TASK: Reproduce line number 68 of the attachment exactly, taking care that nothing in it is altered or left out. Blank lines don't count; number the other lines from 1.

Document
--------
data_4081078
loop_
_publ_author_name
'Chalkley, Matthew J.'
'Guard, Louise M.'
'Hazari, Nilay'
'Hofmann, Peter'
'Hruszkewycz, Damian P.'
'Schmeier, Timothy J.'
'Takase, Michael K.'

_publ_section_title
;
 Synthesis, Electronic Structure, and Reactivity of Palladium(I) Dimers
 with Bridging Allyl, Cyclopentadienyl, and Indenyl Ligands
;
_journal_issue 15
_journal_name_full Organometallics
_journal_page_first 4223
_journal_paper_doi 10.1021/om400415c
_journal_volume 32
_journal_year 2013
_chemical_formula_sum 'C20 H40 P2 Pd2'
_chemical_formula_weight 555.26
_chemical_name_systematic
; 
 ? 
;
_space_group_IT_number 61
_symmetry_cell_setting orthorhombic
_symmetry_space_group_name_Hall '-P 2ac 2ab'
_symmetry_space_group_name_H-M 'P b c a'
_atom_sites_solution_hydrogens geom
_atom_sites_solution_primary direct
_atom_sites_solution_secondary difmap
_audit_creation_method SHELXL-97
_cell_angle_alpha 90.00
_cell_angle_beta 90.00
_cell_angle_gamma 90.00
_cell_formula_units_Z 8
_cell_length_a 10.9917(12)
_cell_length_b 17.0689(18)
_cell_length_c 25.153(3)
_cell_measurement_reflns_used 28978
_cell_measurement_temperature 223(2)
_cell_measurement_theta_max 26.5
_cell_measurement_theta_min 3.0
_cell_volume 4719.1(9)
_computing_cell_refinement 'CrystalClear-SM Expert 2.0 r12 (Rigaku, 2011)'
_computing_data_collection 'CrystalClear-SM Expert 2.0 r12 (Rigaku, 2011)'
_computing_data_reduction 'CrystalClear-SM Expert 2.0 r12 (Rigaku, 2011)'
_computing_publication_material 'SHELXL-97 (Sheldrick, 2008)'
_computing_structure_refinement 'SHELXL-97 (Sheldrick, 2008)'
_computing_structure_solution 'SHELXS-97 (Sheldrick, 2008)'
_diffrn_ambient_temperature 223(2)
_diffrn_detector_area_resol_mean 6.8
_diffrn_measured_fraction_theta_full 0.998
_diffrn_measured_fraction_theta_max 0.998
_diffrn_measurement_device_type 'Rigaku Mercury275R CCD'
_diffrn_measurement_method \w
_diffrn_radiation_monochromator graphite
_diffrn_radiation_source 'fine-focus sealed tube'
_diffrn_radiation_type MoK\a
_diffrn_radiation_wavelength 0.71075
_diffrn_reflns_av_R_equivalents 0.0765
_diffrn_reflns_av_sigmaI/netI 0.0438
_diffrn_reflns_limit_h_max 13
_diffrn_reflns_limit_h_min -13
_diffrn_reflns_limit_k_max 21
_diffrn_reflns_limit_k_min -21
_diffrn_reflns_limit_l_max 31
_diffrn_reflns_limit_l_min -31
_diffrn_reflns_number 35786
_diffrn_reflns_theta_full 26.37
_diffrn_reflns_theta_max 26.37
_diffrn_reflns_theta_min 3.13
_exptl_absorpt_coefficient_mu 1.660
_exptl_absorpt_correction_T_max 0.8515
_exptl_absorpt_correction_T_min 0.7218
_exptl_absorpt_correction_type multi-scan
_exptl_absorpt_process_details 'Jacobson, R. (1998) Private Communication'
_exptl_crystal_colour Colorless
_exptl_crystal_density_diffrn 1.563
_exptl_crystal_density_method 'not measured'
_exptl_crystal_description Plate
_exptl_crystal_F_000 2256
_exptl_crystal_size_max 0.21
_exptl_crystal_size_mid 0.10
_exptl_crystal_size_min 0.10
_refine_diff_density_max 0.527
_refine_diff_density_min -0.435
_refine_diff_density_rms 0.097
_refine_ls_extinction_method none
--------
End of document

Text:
_diffrn_reflns_limit_k_max 21